- Steve Sorensen
#4, of 7 Theological Truths about Hunting
Theological Truth #4 – God's compassion is primarily toward man.
The God Christians worship has compassion. Compassion means different things to different people, and compassion comes in many forms. Some of those who say they have compassion for animals do very little for animals. They are sometimes walking contradictions – they have emotional feelings for animals, while they engage in practical behaviors that harm animals and participate unknowingly in activities that cause the suffering of animals. For example, the animals that once lived where you now live are gone now because someone built a house, which converted wildlife habitat to human habitat. Wildlife can no longer live there. We can't escape the fact that man's so-called "progress" has come at the expense of animals, so a view that animal life is somehow sacred and deserves protection is impossible to carry out.
When "compassion" is the rule for our attitude toward wildlife, some people will express their compassion more toward animals that are furry and cute than they do toward animals that are slippery and look menacing. A bear cub receives more compassion than a rattlesnake. A homeowner might have more compassion toward the woodchuck in the corner of the back yard than he does toward the mouse that invades the cupboard. Suppose you live next to a dairy farm. The dairy farmer would appreciate you killing the woodchuck because it digs holes in his pasture and those holes can ruin expensive farm equipment or break the leg of a dairy cow worth more than $1,000. And while you hate the feral cat because it does his #2 under your porch, the farmer appreciates the same cat because it kills the mice that invade his grainery. It should be easy to see that compassion toward individual animals is not an adequate principle for managing wildlife.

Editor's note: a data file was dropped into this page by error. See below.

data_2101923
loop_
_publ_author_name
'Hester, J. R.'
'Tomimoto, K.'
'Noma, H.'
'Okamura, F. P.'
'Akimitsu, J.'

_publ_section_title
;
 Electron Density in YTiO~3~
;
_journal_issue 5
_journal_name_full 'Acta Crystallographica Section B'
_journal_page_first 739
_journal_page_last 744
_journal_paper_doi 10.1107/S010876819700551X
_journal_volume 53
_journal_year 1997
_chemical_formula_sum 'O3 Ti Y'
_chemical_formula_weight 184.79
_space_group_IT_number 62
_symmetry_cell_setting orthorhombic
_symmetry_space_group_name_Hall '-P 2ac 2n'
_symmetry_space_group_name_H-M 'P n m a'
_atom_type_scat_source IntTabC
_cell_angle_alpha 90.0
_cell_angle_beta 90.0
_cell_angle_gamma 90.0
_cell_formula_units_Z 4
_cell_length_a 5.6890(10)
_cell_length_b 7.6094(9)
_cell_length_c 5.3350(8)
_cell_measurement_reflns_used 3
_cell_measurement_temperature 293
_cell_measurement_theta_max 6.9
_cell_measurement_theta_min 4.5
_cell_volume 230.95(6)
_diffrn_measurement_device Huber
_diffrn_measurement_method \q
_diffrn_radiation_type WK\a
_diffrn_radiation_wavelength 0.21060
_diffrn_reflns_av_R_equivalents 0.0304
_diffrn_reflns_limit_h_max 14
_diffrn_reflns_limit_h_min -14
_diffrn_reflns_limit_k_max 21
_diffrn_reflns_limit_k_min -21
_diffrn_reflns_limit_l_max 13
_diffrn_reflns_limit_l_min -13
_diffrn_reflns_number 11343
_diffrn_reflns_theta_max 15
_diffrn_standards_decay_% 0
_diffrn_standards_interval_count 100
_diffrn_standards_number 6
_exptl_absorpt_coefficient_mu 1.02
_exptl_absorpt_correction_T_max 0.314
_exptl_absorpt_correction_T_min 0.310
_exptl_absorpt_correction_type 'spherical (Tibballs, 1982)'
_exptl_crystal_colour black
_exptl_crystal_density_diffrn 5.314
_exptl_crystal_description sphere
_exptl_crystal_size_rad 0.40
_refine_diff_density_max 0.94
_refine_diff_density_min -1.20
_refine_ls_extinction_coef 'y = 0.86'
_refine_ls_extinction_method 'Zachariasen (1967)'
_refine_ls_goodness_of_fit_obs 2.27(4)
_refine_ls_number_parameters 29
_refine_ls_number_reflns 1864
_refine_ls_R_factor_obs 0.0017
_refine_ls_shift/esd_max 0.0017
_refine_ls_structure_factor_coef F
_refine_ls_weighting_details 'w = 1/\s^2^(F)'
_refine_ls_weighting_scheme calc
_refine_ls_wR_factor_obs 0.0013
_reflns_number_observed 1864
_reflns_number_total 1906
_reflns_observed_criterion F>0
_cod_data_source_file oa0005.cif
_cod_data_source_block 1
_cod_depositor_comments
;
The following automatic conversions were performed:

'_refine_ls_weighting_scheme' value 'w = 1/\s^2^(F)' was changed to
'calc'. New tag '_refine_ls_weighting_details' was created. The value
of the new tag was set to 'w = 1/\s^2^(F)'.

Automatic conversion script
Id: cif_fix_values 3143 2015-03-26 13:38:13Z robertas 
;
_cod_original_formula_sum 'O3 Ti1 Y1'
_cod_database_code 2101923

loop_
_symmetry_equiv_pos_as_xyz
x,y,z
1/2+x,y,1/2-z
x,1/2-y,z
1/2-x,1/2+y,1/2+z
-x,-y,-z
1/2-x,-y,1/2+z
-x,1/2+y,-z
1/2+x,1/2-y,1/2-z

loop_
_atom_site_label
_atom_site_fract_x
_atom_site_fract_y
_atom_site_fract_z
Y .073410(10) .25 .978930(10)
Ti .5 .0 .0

Contrary to what many think, hunters do have compassion for wildlife. Hunters will often protect or rescue individual animals that are suffering, but they don't view the value of the individual animal as greater than the whole population. For the sake of the whole population, hunters willingly become a tool of wildlife managers, cooperating with the state game management agency by killing animals to keep them in balance with their habitat. That also helps other species thrive. Wildlife management is a complex science which cannot use compassion toward individual animals as a management method. It seeks to keep animal populations viable, which is especially important when they're in close proximity to man. That is why a devout Roman Catholic nun can be a hunter. That is why a priest or a preacher can be a hunter. That is why no career choice in a Christian field disqualifies a person from being a hunter.
God loves animals. They are part of his creation. But God's compassion is shown in the Bible primarily toward those he made in his own image – toward mankind and toward individual humans. In the Old Testament God's judgment of sin cost the sacrifice of innocent animals man was charged to care for, which illustrated the seriousness of sin and the cost of sin to man himself. It's not that suffering animals do not matter. They matter greatly, but the suffering of the creature made in God's image matters more. It mattered so much that God sent a Savior, his own Son, to pay the penalty for the sins of mankind through his death on the Cross. Animal sacrifices were only a shadow of the coming sacrifice of Christ to be made once, for all. The suffering of individual animals for the sins of individual men was only an illustration of how wrong, how devastating, how consequential sin is.